Miles Davis used to sign off his albums with the curious expression “Directions In Black Music”. I have always imagined that this meant musical exploration at the edge of the known universe, like Voyager 1 drifting out beyond our solar system and tumbling into interstellar space. In that free-wheeling spirit of enquiry, Florence Okoye interviewed me for How We Get To Next.
Wanna to start a code club? No money? No equipment?
Shit. Well, you better have some brass neck, mate. Here are some things of note you may learn along the way: 1. People care about this
There’s a hunger for learning. People in threadbare communities know just how important this stuff is. They are smart, capable but lack resources and opportunities.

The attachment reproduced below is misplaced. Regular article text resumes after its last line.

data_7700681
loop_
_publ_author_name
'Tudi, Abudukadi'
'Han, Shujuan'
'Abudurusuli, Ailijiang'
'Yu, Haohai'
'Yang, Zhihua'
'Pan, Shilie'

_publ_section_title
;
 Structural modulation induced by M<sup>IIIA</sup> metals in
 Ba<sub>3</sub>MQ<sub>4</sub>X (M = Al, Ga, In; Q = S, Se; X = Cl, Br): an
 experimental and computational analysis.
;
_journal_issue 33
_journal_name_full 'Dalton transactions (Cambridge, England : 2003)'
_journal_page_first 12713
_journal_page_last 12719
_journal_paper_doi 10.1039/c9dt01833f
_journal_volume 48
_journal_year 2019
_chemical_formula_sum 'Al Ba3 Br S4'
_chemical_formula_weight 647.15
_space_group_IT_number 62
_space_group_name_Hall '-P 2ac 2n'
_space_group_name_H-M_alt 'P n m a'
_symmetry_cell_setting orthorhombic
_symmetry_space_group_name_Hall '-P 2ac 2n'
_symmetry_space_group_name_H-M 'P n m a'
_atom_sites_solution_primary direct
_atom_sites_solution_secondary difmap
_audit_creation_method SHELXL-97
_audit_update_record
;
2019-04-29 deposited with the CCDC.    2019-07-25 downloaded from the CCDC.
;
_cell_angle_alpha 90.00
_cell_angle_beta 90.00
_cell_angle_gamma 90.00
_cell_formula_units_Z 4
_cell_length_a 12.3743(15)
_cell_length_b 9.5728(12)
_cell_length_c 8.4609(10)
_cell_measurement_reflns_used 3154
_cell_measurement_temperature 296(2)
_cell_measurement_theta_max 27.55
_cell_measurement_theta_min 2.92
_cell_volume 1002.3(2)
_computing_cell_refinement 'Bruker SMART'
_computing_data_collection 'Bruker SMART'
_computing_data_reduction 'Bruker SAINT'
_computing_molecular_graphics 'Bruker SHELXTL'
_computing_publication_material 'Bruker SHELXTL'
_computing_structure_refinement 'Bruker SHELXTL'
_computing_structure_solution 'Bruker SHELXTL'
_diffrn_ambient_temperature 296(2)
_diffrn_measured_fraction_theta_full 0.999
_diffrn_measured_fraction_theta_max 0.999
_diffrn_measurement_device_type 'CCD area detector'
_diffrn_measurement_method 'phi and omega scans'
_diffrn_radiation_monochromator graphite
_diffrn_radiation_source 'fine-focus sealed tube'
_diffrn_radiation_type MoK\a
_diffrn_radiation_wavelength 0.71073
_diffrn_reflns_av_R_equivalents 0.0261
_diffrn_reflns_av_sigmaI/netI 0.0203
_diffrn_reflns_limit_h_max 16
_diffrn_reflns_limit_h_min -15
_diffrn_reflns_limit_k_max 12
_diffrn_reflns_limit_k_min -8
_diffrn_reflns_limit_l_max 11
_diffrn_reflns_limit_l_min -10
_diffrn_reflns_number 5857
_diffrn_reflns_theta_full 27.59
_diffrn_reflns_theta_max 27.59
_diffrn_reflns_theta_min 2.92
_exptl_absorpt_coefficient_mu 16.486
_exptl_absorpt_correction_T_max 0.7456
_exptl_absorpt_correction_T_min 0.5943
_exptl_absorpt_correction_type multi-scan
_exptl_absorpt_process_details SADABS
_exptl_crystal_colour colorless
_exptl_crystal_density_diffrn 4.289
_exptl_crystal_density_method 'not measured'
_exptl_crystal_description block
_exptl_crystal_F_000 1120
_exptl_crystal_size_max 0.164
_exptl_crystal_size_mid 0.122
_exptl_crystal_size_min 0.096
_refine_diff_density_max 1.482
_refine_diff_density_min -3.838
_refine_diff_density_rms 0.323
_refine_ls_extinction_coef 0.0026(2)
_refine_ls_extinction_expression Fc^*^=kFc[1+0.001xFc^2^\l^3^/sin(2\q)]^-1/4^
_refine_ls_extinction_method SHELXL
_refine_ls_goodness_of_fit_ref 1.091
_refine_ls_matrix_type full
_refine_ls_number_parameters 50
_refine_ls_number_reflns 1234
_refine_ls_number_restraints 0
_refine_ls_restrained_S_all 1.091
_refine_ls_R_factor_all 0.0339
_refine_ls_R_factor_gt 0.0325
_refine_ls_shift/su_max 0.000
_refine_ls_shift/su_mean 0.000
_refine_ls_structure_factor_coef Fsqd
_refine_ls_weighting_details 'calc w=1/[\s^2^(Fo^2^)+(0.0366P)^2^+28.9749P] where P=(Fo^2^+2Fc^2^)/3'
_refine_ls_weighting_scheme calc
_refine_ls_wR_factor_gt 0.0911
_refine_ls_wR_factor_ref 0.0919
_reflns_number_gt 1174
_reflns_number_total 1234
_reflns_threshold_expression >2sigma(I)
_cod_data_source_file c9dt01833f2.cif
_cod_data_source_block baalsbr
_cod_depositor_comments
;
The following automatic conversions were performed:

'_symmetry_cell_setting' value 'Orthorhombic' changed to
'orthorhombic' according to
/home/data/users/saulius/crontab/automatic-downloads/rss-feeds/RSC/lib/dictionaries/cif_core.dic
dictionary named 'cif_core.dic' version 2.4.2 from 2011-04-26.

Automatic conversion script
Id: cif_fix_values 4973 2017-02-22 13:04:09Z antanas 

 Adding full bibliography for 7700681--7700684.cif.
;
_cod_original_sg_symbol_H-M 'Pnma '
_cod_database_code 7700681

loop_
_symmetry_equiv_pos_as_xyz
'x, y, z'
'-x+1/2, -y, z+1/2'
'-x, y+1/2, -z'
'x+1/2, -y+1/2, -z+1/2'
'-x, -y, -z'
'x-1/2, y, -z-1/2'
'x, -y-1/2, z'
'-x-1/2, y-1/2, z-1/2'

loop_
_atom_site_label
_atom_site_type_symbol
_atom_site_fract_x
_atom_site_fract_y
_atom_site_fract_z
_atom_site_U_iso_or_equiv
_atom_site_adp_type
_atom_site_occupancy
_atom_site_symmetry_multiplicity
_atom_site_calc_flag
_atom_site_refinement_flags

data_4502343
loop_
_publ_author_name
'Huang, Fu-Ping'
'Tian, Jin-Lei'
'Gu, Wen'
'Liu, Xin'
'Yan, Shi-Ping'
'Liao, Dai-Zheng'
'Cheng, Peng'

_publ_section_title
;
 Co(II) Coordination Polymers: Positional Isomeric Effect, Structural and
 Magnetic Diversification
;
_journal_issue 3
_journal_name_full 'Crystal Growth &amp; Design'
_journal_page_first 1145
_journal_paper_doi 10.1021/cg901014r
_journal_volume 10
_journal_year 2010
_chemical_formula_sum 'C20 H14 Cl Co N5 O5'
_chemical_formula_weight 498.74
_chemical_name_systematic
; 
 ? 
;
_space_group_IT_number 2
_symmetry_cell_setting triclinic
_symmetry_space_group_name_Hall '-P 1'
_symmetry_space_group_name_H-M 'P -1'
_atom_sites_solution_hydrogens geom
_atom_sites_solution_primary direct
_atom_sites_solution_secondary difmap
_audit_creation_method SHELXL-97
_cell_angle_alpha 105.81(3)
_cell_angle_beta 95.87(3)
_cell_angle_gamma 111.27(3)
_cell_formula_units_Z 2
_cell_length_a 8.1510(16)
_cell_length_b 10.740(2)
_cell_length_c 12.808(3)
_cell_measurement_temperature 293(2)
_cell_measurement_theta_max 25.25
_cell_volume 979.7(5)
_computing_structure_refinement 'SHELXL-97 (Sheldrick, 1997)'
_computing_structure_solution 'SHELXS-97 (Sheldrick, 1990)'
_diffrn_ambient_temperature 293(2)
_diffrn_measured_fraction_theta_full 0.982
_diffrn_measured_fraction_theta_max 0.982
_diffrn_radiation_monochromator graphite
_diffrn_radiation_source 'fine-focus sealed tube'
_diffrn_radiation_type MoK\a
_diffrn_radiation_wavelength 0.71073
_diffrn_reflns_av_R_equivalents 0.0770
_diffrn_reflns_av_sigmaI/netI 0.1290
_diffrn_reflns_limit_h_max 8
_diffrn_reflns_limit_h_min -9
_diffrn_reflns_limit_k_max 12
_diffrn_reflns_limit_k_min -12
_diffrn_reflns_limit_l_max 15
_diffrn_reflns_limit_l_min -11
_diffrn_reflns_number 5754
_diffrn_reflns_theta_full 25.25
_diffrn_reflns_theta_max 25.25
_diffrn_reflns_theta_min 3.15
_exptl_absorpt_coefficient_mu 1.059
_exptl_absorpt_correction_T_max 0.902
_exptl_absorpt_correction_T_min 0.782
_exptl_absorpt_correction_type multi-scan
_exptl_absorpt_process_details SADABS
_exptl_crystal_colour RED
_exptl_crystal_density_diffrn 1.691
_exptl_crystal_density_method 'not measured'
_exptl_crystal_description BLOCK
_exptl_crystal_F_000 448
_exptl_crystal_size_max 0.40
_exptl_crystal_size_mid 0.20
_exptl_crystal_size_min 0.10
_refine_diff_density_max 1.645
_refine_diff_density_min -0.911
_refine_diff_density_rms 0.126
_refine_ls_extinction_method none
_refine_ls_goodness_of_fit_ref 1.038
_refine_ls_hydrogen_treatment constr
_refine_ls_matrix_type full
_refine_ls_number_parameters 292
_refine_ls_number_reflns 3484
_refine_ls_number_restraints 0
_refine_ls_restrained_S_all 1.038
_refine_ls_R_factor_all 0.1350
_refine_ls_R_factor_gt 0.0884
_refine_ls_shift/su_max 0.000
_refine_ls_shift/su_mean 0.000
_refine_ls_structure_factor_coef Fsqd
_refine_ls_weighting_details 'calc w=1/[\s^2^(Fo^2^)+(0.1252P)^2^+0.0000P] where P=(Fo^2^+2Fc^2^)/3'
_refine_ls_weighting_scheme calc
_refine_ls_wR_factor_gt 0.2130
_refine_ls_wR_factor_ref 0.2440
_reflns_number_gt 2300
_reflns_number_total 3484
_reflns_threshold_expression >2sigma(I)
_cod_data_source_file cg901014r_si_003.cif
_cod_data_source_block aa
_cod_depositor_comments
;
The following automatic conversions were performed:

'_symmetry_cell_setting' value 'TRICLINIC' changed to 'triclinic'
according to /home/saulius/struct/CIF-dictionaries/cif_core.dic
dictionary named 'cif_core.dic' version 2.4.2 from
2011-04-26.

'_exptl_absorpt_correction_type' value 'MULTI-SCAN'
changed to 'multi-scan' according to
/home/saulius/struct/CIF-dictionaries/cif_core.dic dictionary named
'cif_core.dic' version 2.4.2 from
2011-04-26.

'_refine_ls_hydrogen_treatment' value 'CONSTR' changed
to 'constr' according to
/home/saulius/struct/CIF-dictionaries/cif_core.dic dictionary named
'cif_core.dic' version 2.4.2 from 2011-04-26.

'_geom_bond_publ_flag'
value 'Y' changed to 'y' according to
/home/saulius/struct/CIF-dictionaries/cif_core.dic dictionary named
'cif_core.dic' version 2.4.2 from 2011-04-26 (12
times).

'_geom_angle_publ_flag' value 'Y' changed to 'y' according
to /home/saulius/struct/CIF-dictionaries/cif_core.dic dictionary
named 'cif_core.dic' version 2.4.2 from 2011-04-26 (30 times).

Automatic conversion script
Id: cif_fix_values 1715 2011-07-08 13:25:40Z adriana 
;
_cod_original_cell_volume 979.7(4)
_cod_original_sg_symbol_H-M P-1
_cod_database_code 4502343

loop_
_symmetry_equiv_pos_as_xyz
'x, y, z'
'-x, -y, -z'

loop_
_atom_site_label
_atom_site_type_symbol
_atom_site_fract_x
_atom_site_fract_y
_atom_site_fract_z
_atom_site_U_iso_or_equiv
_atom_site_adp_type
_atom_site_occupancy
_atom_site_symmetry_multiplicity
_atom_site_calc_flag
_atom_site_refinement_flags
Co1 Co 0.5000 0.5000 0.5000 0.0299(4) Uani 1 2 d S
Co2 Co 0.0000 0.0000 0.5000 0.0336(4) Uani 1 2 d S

2. Collaboration is wonderful
Encourage it in your students. Learning new technical skills is hard, so pairing people together is a good approach. It makes class immediately more social, supportive and fun.
3. Some people need more help than others
Class is only as successful as the most challenged student. If you can bring them along with patience and creativity, you’ve won. Remember, it’s a foreign language.
Beg, borrow and steal everything you need. Being a shameless self-promoter matters. It’s not a natural pose for me, but I suppose my being talented and good-looking helps. See?
5. Make allies
Lots of people want you to succeed. Who can help you get this done? I’m trying to find that out.
6. Share the load
Doing this alone is hard work. I know. Ask for help, and lean on your students. I’m going to do more of this next week.
7. Find inspiring stories
Everything has it’s cultural context. Starting the class with the
Mae Jemison story was an electrifying entry. It said, “This is your house. There’s a place for you here, too.”
Here’s how it went down: